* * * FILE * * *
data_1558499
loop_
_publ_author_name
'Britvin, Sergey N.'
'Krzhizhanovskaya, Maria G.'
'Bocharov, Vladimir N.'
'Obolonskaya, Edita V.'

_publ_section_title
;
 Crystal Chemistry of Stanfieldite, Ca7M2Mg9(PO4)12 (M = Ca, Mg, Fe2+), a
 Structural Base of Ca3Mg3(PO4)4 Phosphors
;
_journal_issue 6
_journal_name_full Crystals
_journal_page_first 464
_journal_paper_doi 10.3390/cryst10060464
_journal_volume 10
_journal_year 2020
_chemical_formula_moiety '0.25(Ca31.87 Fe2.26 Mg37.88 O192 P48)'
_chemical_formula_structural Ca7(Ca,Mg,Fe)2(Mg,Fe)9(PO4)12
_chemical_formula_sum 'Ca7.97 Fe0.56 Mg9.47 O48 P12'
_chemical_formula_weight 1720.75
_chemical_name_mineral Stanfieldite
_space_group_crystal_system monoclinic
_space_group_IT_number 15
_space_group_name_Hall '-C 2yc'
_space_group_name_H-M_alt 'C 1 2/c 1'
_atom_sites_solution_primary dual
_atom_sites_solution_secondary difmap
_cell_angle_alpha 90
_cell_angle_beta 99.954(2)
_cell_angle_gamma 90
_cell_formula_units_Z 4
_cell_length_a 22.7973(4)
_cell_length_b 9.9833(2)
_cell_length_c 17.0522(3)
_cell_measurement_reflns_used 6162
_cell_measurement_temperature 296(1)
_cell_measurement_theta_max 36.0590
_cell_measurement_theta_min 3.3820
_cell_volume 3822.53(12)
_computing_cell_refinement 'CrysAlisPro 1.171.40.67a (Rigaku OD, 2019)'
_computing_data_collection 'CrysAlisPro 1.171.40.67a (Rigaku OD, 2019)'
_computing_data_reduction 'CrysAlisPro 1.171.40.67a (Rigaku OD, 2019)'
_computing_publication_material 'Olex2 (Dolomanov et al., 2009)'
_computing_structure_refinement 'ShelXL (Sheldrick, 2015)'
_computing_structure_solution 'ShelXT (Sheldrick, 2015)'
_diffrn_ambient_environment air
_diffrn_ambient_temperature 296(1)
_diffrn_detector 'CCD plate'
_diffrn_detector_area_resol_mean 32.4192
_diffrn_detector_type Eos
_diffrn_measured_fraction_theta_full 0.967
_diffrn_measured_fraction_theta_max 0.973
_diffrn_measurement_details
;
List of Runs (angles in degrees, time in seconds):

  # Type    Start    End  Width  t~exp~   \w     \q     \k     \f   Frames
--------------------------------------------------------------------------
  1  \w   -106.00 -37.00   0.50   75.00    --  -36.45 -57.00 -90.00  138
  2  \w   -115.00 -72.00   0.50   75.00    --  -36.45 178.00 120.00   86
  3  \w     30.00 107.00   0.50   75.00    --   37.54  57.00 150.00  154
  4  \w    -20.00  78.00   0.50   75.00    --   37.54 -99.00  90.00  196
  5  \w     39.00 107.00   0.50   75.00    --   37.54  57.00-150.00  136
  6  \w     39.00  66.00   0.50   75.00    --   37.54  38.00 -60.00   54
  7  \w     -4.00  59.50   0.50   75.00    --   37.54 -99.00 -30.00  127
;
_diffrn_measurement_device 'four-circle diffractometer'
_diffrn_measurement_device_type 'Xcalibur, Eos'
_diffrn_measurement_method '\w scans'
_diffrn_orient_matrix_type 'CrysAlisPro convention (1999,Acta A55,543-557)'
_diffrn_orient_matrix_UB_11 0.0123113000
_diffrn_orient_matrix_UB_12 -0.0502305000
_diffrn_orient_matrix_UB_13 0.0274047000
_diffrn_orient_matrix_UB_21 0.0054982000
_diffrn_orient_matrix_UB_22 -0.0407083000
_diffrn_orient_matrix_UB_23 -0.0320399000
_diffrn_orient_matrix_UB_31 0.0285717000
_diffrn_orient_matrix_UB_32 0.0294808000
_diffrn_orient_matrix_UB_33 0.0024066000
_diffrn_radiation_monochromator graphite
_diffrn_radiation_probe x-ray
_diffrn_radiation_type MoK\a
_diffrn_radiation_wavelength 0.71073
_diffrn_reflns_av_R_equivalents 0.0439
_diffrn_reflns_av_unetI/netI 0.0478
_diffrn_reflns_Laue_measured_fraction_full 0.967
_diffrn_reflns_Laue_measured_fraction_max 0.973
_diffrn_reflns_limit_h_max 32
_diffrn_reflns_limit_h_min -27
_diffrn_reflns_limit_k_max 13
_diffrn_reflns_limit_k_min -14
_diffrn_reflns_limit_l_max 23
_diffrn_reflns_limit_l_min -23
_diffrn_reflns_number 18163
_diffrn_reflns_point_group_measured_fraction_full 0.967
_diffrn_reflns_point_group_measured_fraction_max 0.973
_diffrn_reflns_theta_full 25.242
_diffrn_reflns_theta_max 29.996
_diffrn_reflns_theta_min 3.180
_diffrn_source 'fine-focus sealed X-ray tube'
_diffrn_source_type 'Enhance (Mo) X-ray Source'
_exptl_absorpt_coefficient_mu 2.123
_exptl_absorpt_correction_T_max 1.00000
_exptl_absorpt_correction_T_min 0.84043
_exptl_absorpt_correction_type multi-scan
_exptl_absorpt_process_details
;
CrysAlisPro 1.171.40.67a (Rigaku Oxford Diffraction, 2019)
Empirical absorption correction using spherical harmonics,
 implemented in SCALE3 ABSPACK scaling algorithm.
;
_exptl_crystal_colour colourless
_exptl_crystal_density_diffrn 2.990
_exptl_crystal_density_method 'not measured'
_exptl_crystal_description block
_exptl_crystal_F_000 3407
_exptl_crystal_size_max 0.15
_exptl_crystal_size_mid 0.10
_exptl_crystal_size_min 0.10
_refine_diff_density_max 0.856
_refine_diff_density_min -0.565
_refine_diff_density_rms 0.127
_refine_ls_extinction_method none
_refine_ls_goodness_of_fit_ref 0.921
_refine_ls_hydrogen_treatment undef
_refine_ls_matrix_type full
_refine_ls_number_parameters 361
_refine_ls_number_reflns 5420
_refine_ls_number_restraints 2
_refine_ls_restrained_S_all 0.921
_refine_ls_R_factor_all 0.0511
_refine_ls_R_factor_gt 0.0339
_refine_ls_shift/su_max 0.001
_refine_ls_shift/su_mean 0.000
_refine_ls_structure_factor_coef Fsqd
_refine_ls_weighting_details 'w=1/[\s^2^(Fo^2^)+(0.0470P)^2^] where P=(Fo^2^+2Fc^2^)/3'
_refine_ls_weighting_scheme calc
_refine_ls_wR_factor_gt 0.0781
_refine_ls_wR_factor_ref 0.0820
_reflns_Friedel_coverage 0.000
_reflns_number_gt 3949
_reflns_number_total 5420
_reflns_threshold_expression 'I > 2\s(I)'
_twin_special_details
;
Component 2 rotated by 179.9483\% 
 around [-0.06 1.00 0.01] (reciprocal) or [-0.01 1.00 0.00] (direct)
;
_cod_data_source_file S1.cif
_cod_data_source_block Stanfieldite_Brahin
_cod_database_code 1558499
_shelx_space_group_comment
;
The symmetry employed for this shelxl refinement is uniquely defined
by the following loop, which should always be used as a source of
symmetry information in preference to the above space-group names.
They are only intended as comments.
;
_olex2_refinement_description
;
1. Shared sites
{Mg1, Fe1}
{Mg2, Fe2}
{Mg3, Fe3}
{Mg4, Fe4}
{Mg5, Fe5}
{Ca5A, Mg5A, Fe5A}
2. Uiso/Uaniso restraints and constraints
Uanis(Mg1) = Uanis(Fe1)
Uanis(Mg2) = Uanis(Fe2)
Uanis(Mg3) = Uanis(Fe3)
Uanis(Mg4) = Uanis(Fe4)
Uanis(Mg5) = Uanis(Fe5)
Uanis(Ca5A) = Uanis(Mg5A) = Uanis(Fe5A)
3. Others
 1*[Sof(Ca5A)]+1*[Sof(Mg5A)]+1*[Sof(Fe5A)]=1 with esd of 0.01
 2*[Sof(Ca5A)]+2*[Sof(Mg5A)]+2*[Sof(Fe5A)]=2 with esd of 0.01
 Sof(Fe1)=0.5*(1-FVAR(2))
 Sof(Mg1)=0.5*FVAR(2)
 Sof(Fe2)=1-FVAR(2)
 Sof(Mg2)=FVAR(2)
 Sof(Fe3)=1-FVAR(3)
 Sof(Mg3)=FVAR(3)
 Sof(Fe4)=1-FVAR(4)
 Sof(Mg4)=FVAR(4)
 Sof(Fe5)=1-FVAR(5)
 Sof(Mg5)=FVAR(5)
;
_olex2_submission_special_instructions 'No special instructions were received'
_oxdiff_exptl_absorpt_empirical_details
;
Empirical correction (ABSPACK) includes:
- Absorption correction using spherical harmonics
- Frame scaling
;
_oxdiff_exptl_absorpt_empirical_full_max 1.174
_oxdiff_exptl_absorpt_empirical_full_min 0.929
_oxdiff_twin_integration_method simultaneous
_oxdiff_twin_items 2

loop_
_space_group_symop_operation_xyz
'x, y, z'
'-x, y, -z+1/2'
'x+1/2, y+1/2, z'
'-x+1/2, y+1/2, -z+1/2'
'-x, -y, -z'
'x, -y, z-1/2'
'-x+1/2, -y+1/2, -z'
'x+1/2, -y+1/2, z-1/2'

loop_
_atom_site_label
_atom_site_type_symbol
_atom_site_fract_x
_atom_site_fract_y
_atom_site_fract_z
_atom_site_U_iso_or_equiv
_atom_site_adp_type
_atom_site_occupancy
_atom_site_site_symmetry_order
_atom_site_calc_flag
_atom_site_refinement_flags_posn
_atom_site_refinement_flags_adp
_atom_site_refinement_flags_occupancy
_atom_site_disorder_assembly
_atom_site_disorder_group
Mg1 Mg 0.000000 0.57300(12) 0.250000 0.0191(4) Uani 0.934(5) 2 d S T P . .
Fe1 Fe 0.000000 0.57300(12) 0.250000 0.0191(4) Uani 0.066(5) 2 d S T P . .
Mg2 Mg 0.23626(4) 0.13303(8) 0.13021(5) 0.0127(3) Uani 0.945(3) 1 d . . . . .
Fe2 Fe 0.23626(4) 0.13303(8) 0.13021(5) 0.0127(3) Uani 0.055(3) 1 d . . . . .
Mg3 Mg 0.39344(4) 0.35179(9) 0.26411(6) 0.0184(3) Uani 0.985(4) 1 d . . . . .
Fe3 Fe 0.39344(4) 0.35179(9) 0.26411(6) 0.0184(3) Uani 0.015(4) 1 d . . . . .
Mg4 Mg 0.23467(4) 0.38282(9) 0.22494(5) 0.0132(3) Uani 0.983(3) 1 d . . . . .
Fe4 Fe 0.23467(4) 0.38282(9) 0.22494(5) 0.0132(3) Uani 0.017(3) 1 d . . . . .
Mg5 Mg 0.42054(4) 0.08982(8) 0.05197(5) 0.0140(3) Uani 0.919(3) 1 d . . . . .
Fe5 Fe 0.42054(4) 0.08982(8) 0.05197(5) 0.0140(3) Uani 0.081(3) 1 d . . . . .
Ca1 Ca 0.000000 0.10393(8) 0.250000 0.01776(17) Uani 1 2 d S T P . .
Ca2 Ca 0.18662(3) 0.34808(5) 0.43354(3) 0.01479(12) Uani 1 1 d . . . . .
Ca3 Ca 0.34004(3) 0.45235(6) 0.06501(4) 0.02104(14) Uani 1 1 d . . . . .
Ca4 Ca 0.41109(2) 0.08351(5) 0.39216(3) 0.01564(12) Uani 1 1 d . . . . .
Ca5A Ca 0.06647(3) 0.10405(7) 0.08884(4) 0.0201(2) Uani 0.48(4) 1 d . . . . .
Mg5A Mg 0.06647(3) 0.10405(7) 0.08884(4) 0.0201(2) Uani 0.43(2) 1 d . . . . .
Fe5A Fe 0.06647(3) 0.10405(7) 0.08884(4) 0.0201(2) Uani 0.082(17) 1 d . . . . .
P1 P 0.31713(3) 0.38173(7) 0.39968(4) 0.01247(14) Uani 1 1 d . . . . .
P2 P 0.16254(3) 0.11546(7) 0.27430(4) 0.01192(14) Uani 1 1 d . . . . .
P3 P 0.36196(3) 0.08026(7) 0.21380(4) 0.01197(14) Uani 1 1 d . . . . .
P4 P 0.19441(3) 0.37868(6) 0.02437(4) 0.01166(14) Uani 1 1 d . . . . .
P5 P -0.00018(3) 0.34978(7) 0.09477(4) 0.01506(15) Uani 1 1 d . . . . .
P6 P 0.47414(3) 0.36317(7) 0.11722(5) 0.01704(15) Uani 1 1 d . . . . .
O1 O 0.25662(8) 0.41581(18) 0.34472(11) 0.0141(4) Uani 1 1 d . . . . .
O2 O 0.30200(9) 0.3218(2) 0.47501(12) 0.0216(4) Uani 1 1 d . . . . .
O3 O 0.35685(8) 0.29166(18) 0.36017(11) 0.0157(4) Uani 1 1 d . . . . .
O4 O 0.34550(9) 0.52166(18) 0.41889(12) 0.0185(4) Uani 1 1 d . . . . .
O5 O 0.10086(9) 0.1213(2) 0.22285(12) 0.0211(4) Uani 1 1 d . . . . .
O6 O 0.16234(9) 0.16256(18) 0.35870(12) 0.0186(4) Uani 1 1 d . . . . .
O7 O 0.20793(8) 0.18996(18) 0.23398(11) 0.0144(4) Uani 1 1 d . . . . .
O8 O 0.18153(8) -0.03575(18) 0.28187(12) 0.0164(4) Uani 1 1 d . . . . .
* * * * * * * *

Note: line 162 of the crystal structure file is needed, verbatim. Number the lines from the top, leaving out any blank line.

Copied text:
1. Shared sites